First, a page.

Sea urchin holds key to getting minerals from animals

November 1st, 2008 - 3:42 pm ICT by IANS  

Washington, Nov 1 (IANS) Mammal teeth and bones, protective shells of molluscs and needle-sharp spines of sea urchins are made from scratch by nature.The materials of which shells, teeth and bones are composed are the strongest and most durable in the animal world, and scientists and engineers have long sought to mimic them.

Now, biomineralisation may be closer to reality. An international team of scientists has detailed a key and previously hidden mechanism to transform amorphous calcium carbonate into calcite, the stuff of seashells.

A group led by University of Wisconsin-Madison (UWM) physicist Pupa Gilbert described how the lowly sea urchin transforms calcium carbonate - the same material that forms “lime” deposits in pipes and boilers - into the crystals that make up the flint-hard shells and spines of marine animals.

“If we can harness these mechanisms, it will be fantastically important for technology,” argued Gilbert. “This is nature’s bottom-up nanofabrication. Maybe one day we will be able to use it to build microelectronic or micromechanical devices.”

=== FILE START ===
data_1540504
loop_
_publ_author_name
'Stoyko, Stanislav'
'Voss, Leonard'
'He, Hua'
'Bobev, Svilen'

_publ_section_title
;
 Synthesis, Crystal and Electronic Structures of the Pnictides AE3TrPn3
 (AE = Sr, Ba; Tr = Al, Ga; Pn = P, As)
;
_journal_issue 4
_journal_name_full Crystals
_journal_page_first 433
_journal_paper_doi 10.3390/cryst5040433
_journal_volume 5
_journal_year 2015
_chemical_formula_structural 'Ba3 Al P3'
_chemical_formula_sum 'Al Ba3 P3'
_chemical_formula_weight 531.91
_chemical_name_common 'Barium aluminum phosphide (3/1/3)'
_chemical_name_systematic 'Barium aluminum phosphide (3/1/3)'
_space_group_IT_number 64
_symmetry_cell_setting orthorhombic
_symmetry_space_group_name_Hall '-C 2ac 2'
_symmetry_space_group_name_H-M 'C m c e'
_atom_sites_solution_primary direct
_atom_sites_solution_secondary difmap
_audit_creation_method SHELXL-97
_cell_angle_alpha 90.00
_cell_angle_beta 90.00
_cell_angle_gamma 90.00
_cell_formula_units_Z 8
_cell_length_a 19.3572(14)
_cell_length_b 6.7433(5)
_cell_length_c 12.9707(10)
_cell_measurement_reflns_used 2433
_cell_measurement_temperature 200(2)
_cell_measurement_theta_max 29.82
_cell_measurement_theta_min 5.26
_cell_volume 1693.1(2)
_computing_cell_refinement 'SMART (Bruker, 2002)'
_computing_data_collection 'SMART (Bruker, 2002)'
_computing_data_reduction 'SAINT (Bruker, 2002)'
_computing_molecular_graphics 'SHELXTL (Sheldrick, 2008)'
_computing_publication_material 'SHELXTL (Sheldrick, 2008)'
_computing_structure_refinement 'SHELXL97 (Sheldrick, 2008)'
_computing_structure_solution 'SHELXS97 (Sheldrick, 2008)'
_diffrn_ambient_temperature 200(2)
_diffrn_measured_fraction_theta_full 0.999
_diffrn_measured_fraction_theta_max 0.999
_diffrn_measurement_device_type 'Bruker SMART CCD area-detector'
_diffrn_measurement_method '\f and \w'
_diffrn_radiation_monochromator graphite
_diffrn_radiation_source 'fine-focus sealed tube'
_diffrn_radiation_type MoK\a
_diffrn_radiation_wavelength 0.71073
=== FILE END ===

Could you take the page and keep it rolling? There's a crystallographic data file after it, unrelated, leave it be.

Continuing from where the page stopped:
Gilbert, working with colleagues from Israel’s Weizmann Institute of Science, University of California at Berkeley and the Lawrence Berkeley National Lab, used a novel microscope that employs the soft-X-rays produced by synchrotron radiation to observe how the sea urchin builds its spicules, the sharp crystalline “bones” that constitute the animal’s endoskeleton at the larval stage.

Similar to teeth and bones, the spicule is a biomineral, a composite of organic material and mineral components that the animal synthesises from scratch, using the most readily available elements in sea water: calcium, oxygen and carbon.

The fully formed spicule is composed of a single crystal with an unusual morphology. It has no facets and within 48 hours of fertilisation assumes a shape that looks very much like the Mercedes-Benz logo, according to an UWM statement.

Knowing the step-by-step process may permit researchers to develop new crystal structures that can be used in applications ranging from new microelectronic devices to medical applications, said Gilbert.

These findings were reported in the Oct 27 issue of the Proceedings of the National Academy of Sciences.

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